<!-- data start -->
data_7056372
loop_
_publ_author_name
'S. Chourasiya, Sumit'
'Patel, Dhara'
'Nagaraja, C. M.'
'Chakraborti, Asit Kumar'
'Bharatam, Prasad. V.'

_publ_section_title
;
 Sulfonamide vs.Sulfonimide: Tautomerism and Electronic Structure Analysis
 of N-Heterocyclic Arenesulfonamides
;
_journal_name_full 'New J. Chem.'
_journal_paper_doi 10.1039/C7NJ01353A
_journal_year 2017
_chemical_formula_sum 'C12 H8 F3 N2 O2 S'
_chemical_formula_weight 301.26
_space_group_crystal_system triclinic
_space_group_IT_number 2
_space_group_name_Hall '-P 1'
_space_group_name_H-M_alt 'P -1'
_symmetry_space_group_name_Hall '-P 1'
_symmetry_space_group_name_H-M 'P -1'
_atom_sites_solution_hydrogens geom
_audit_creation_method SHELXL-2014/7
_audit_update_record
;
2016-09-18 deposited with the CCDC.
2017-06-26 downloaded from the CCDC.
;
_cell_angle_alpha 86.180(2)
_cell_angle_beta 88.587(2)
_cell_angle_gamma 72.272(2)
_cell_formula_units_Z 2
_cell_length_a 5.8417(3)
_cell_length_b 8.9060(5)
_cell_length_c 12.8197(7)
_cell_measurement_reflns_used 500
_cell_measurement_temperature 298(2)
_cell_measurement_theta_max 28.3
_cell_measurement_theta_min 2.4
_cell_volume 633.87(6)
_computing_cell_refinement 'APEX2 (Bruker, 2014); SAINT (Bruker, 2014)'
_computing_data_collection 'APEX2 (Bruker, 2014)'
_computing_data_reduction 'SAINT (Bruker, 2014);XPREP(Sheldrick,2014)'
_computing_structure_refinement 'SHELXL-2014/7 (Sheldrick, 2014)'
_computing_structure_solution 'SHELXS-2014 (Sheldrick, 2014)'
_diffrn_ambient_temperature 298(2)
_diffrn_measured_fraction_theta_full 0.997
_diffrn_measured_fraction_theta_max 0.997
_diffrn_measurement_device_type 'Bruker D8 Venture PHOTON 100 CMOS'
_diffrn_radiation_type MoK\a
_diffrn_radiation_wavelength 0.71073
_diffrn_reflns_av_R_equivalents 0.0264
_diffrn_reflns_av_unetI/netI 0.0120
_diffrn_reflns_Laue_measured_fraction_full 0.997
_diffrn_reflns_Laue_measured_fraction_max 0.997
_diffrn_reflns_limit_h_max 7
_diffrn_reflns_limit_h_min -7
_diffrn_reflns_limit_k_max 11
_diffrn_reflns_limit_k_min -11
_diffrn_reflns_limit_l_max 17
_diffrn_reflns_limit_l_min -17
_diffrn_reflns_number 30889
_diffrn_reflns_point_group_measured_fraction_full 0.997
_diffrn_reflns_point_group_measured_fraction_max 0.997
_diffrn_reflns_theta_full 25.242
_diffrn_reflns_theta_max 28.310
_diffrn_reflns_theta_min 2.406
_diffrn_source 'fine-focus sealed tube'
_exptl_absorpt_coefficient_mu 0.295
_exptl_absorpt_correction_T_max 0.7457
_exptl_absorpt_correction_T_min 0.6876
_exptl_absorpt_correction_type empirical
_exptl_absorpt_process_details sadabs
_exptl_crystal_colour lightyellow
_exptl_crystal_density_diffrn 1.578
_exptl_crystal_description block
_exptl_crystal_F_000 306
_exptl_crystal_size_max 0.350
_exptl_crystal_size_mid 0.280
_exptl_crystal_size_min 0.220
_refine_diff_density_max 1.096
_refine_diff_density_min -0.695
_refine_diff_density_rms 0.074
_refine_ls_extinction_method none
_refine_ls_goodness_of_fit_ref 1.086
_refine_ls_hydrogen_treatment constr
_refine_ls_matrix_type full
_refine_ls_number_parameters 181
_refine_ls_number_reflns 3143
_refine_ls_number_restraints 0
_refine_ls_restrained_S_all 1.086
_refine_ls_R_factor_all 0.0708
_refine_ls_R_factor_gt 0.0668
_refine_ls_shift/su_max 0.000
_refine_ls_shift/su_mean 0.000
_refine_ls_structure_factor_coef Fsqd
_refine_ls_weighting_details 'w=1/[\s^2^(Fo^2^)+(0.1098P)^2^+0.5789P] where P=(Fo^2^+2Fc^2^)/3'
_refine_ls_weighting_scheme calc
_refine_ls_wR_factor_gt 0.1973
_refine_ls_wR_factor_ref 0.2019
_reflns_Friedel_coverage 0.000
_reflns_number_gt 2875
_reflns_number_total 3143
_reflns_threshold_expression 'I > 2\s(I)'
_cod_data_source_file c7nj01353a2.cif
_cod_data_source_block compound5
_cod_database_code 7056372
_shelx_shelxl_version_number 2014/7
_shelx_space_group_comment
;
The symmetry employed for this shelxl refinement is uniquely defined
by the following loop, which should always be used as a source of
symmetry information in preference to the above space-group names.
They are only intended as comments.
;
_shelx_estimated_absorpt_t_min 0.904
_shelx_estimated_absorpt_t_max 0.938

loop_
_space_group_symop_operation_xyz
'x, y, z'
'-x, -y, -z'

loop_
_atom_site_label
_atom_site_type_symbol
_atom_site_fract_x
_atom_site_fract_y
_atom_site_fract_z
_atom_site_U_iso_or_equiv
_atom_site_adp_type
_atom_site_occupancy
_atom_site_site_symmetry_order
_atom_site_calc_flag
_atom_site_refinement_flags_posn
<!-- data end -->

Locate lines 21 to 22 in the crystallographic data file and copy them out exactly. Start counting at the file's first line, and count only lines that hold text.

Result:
_space_group_name_Hall '-P 1'
_space_group_name_H-M_alt 'P -1'